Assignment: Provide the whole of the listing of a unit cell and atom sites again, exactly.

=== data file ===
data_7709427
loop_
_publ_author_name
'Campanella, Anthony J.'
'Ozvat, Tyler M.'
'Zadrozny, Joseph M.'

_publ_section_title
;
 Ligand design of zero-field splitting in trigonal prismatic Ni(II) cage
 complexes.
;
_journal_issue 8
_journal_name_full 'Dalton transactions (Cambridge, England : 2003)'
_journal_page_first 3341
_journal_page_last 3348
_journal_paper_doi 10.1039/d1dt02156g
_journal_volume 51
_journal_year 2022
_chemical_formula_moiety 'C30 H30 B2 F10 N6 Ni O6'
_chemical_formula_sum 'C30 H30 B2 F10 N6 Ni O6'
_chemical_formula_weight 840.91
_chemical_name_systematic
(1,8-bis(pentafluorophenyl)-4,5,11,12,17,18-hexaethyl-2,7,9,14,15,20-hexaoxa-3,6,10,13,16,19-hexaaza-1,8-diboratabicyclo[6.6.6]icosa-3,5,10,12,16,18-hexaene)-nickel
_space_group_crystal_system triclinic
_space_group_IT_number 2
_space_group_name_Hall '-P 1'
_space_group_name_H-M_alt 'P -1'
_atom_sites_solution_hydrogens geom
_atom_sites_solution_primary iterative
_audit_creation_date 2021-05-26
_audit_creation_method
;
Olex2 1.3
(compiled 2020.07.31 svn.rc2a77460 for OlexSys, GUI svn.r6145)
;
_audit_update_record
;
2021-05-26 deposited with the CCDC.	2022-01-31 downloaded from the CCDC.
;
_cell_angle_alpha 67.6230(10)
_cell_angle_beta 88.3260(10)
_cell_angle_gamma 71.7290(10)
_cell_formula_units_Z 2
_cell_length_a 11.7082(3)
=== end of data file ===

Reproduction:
data_7709427
loop_
_publ_author_name
'Campanella, Anthony J.'
'Ozvat, Tyler M.'
'Zadrozny, Joseph M.'

_publ_section_title
;
 Ligand design of zero-field splitting in trigonal prismatic Ni(II) cage
 complexes.
;
_journal_issue 8
_journal_name_full 'Dalton transactions (Cambridge, England : 2003)'
_journal_page_first 3341
_journal_page_last 3348
_journal_paper_doi 10.1039/d1dt02156g
_journal_volume 51
_journal_year 2022
_chemical_formula_moiety 'C30 H30 B2 F10 N6 Ni O6'
_chemical_formula_sum 'C30 H30 B2 F10 N6 Ni O6'
_chemical_formula_weight 840.91
_chemical_name_systematic
(1,8-bis(pentafluorophenyl)-4,5,11,12,17,18-hexaethyl-2,7,9,14,15,20-hexaoxa-3,6,10,13,16,19-hexaaza-1,8-diboratabicyclo[6.6.6]icosa-3,5,10,12,16,18-hexaene)-nickel
_space_group_crystal_system triclinic
_space_group_IT_number 2
_space_group_name_Hall '-P 1'
_space_group_name_H-M_alt 'P -1'
_atom_sites_solution_hydrogens geom
_atom_sites_solution_primary iterative
_audit_creation_date 2021-05-26
_audit_creation_method
;
Olex2 1.3
(compiled 2020.07.31 svn.rc2a77460 for OlexSys, GUI svn.r6145)
;
_audit_update_record
;
2021-05-26 deposited with the CCDC.	2022-01-31 downloaded from the CCDC.
;
_cell_angle_alpha 67.6230(10)
_cell_angle_beta 88.3260(10)
_cell_angle_gamma 71.7290(10)
_cell_formula_units_Z 2
_cell_length_a 11.7082(3)